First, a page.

While less compelling, it is important to note that Jing is also great at taking screenshots and annotating them.

For more on how to use Jing, watch the following screencast:

Camtasia
Camtasia on the other hand is kind of like Jing on steroids but it comes at price ($300+). But for that price, you get the ability to create screencasts that are longer than 5 minutes.  You can also easily edit these screencasts (if you are using Camtasia Studio on a PC), add additional media, call outs, and effects, the ability to zoom in and out, and finally the ability to export the screencasts in a number of different formats. In addition, Camtasia integrates seamlessly with PowerPoint (to narrate PowerPoint presentations) as well as gives you the ability to add flash-based quizzes to your screencasts.

So where does this leave us? Well,  I believe based on my experience that it is less a question of either or but rather a question of when do you use each one.  I think most if not all Instructional Technologists need to have both tools in their toolbox. For day-to-day just-in-time support (whether for screen captures or for screencasts that can be less than 5 minutes long), Jing is quick, easy, and indispensable.  However, there often comes a time when one needs to create longer, more polished screencasts that need to incorporate various media, and be edited. For these times, Camtasia is a must!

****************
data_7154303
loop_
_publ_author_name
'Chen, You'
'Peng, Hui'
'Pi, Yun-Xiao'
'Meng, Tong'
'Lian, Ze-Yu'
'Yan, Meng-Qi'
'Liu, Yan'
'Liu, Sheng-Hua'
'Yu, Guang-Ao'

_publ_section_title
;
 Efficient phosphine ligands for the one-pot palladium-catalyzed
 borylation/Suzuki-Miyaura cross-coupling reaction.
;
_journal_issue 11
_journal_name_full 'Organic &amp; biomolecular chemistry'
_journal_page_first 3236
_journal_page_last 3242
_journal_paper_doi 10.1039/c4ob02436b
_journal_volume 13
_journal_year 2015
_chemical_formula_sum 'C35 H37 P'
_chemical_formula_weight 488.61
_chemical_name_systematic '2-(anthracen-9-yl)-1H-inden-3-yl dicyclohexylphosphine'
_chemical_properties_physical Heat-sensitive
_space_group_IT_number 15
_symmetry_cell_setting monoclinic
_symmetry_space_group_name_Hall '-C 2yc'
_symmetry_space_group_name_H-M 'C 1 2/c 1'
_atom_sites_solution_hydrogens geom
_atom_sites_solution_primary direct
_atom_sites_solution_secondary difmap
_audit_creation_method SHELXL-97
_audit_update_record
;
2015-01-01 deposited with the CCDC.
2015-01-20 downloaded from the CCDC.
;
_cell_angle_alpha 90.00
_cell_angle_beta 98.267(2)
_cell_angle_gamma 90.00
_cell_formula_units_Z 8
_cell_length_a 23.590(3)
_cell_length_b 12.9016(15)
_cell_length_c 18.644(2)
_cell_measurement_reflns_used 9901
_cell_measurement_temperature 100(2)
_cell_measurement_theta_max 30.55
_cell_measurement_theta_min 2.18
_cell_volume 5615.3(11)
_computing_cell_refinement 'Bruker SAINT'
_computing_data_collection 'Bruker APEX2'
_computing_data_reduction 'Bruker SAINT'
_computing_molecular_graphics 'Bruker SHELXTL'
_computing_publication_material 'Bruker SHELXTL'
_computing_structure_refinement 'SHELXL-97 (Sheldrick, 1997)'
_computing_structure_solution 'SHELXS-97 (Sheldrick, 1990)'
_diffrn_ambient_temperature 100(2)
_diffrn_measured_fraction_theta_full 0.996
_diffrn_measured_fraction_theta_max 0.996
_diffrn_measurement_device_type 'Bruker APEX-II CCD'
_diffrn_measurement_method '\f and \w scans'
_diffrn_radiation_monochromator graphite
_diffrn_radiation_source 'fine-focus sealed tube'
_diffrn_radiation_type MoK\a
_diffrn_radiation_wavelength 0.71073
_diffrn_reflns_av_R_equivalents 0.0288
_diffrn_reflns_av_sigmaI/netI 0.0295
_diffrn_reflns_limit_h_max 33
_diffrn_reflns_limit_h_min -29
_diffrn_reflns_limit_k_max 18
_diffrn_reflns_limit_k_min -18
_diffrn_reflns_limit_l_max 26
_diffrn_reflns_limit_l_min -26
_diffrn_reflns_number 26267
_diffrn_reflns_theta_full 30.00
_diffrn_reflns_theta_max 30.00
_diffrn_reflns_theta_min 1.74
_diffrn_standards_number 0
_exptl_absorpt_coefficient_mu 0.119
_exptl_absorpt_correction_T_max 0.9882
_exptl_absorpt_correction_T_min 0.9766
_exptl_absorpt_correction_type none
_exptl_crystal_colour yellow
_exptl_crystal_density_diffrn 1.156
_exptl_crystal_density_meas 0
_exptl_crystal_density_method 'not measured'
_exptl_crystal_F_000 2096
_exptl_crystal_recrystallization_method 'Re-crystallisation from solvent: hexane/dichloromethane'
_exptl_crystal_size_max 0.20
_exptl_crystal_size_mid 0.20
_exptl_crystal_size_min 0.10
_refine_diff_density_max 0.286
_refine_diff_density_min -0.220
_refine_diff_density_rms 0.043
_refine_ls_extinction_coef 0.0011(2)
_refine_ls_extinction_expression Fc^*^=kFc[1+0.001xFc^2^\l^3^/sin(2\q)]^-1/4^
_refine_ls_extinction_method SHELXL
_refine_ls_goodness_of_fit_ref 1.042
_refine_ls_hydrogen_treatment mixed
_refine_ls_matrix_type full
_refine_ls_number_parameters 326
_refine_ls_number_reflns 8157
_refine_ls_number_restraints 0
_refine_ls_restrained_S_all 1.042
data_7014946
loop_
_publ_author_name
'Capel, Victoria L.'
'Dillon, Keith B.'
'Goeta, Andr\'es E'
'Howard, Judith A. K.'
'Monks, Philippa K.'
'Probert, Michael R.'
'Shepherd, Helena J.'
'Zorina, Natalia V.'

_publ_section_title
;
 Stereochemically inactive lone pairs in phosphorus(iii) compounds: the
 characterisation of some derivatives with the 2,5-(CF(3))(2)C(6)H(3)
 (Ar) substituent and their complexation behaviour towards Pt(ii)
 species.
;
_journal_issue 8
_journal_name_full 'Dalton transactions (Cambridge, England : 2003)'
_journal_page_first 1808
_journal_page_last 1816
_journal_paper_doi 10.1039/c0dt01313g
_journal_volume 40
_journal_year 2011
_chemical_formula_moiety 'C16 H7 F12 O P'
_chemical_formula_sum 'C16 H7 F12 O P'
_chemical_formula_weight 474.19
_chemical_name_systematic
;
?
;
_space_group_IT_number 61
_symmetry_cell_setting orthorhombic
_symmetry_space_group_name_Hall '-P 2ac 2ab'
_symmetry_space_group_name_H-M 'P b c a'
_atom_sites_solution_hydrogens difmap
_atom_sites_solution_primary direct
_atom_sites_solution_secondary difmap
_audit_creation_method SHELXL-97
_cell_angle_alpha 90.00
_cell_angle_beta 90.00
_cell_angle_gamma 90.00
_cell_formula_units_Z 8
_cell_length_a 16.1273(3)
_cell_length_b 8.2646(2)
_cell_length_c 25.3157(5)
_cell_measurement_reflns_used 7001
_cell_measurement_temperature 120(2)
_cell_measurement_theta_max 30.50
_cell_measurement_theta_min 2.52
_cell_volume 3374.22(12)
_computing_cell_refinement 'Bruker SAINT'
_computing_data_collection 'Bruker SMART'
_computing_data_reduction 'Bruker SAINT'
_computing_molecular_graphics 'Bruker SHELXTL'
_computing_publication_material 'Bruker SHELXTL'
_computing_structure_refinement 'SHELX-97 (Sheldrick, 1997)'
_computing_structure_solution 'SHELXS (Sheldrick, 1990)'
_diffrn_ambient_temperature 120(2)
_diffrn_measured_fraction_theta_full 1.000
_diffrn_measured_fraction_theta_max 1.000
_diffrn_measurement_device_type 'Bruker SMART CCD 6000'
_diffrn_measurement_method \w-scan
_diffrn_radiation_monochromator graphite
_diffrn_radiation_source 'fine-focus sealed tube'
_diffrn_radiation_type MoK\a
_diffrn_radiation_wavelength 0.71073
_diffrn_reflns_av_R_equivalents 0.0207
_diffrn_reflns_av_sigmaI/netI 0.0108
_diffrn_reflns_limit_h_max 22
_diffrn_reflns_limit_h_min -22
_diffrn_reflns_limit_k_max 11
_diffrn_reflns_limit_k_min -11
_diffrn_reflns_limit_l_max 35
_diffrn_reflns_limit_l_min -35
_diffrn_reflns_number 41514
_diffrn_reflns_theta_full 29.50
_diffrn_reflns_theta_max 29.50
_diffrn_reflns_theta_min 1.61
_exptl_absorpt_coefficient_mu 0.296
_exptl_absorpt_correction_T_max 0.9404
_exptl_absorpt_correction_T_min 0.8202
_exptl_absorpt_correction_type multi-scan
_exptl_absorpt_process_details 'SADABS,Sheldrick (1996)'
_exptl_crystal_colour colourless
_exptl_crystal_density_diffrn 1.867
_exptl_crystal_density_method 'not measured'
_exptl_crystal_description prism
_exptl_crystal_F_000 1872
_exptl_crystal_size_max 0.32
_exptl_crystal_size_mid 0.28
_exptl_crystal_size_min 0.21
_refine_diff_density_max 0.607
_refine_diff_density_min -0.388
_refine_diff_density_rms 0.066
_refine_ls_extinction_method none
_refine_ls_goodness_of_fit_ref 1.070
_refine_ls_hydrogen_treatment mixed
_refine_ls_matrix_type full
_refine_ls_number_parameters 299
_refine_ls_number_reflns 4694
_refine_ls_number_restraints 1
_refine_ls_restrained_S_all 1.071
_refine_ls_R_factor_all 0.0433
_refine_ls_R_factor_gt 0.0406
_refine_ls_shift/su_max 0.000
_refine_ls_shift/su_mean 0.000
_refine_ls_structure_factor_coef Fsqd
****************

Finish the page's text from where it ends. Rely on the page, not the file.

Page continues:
Do you agree or disagree? Did I cover all the main points? What did I miss?

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5 comments on “Jing vs. Camtasia: Choosing the right screencasting tool
  1. Dereck Celis says:

    Hi Patrick, fantastic post, I’ve used Camstudio (freeware) and did a recent vid on my blog for the best settings. But also now bought Camtasia, but will look into Jing after seeing this post.
    Great content. Thanks
    Dereck Celis

  2. admin says:

    Thanks for the comment Dereck! I have heard good things about Camstudio. I should probably do a post on different options for screencasting because these days there are a number of different tools that can accomplish the task.

  3. Thank you so much for that awesome overview of Jing. I need to 1) create my own short webcasts, and then 2) teach others how to do it as a marketing tool. Now I know Jing is a great place to start and as I have the need to do more, I can upgrade to Camtasia. Your generosity is much appreciated.

  4. admin says:

    Suzanne
    There are other tools out there and a number of free one’s (some with more features than Jing) but I am fan of TechSmith’s tools and have been using them for years.
    Patrick

  5. Hi Patrick,
    Great analysis. Thank you. I am on an instructional design team and we have always used Captivate, but we are now going to buy one copy of Camtasia and also one Jing Pro account.
    Joe